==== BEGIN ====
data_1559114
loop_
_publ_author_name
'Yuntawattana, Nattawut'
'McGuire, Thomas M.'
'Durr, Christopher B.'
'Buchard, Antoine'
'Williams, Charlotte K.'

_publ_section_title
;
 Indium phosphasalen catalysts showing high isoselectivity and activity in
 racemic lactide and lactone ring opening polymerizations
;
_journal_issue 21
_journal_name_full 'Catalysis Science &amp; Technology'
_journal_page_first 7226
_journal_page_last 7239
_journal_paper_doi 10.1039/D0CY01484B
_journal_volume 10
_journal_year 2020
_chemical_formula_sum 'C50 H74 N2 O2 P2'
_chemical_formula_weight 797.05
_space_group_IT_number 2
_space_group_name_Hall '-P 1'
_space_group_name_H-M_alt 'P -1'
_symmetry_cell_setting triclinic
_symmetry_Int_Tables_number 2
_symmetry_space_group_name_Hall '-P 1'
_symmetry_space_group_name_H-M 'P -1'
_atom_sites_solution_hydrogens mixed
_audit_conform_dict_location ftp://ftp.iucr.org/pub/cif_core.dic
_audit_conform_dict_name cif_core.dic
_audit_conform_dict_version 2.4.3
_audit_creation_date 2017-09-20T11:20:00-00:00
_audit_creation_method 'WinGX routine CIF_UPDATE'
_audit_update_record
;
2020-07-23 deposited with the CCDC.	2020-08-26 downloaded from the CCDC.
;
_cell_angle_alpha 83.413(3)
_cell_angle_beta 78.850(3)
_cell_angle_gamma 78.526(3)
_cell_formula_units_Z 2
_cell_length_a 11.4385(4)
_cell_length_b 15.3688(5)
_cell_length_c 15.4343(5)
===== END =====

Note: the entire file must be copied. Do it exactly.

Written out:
data_1559114
loop_
_publ_author_name
'Yuntawattana, Nattawut'
'McGuire, Thomas M.'
'Durr, Christopher B.'
'Buchard, Antoine'
'Williams, Charlotte K.'

_publ_section_title
;
 Indium phosphasalen catalysts showing high isoselectivity and activity in
 racemic lactide and lactone ring opening polymerizations
;
_journal_issue 21
_journal_name_full 'Catalysis Science &amp; Technology'
_journal_page_first 7226
_journal_page_last 7239
_journal_paper_doi 10.1039/D0CY01484B
_journal_volume 10
_journal_year 2020
_chemical_formula_sum 'C50 H74 N2 O2 P2'
_chemical_formula_weight 797.05
_space_group_IT_number 2
_space_group_name_Hall '-P 1'
_space_group_name_H-M_alt 'P -1'
_symmetry_cell_setting triclinic
_symmetry_Int_Tables_number 2
_symmetry_space_group_name_Hall '-P 1'
_symmetry_space_group_name_H-M 'P -1'
_atom_sites_solution_hydrogens mixed
_audit_conform_dict_location ftp://ftp.iucr.org/pub/cif_core.dic
_audit_conform_dict_name cif_core.dic
_audit_conform_dict_version 2.4.3
_audit_creation_date 2017-09-20T11:20:00-00:00
_audit_creation_method 'WinGX routine CIF_UPDATE'
_audit_update_record
;
2020-07-23 deposited with the CCDC.	2020-08-26 downloaded from the CCDC.
;
_cell_angle_alpha 83.413(3)
_cell_angle_beta 78.850(3)
_cell_angle_gamma 78.526(3)
_cell_formula_units_Z 2
_cell_length_a 11.4385(4)
_cell_length_b 15.3688(5)
_cell_length_c 15.4343(5)